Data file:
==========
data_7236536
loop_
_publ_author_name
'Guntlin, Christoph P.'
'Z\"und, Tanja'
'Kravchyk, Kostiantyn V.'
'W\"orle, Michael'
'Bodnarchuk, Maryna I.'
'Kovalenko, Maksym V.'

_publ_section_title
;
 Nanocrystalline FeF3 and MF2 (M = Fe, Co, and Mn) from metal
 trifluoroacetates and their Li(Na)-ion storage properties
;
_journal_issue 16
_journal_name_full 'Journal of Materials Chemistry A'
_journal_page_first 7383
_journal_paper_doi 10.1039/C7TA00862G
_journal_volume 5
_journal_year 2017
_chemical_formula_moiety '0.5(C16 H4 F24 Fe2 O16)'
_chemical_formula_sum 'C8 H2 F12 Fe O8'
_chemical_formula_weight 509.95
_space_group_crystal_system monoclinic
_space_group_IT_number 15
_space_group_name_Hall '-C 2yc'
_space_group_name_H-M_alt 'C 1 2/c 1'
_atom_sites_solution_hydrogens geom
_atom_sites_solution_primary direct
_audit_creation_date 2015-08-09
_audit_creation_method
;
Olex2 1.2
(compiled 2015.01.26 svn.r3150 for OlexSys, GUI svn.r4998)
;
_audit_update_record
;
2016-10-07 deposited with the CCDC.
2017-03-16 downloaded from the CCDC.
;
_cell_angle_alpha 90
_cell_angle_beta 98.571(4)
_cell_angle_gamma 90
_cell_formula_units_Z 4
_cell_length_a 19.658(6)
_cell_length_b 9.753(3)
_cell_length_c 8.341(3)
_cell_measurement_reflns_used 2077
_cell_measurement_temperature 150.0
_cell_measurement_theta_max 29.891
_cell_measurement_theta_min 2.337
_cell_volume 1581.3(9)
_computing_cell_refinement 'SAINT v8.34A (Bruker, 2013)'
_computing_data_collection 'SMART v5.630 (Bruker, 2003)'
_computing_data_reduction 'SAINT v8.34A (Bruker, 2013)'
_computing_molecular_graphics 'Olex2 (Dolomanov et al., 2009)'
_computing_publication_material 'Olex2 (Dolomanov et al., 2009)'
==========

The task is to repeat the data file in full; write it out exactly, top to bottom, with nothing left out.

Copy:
data_7236536
loop_
_publ_author_name
'Guntlin, Christoph P.'
'Z\"und, Tanja'
'Kravchyk, Kostiantyn V.'
'W\"orle, Michael'
'Bodnarchuk, Maryna I.'
'Kovalenko, Maksym V.'

_publ_section_title
;
 Nanocrystalline FeF3 and MF2 (M = Fe, Co, and Mn) from metal
 trifluoroacetates and their Li(Na)-ion storage properties
;
_journal_issue 16
_journal_name_full 'Journal of Materials Chemistry A'
_journal_page_first 7383
_journal_paper_doi 10.1039/C7TA00862G
_journal_volume 5
_journal_year 2017
_chemical_formula_moiety '0.5(C16 H4 F24 Fe2 O16)'
_chemical_formula_sum 'C8 H2 F12 Fe O8'
_chemical_formula_weight 509.95
_space_group_crystal_system monoclinic
_space_group_IT_number 15
_space_group_name_Hall '-C 2yc'
_space_group_name_H-M_alt 'C 1 2/c 1'
_atom_sites_solution_hydrogens geom
_atom_sites_solution_primary direct
_audit_creation_date 2015-08-09
_audit_creation_method
;
Olex2 1.2
(compiled 2015.01.26 svn.r3150 for OlexSys, GUI svn.r4998)
;
_audit_update_record
;
2016-10-07 deposited with the CCDC.
2017-03-16 downloaded from the CCDC.
;
_cell_angle_alpha 90
_cell_angle_beta 98.571(4)
_cell_angle_gamma 90
_cell_formula_units_Z 4
_cell_length_a 19.658(6)
_cell_length_b 9.753(3)
_cell_length_c 8.341(3)
_cell_measurement_reflns_used 2077
_cell_measurement_temperature 150.0
_cell_measurement_theta_max 29.891
_cell_measurement_theta_min 2.337
_cell_volume 1581.3(9)
_computing_cell_refinement 'SAINT v8.34A (Bruker, 2013)'
_computing_data_collection 'SMART v5.630 (Bruker, 2003)'
_computing_data_reduction 'SAINT v8.34A (Bruker, 2013)'
_computing_molecular_graphics 'Olex2 (Dolomanov et al., 2009)'
_computing_publication_material 'Olex2 (Dolomanov et al., 2009)'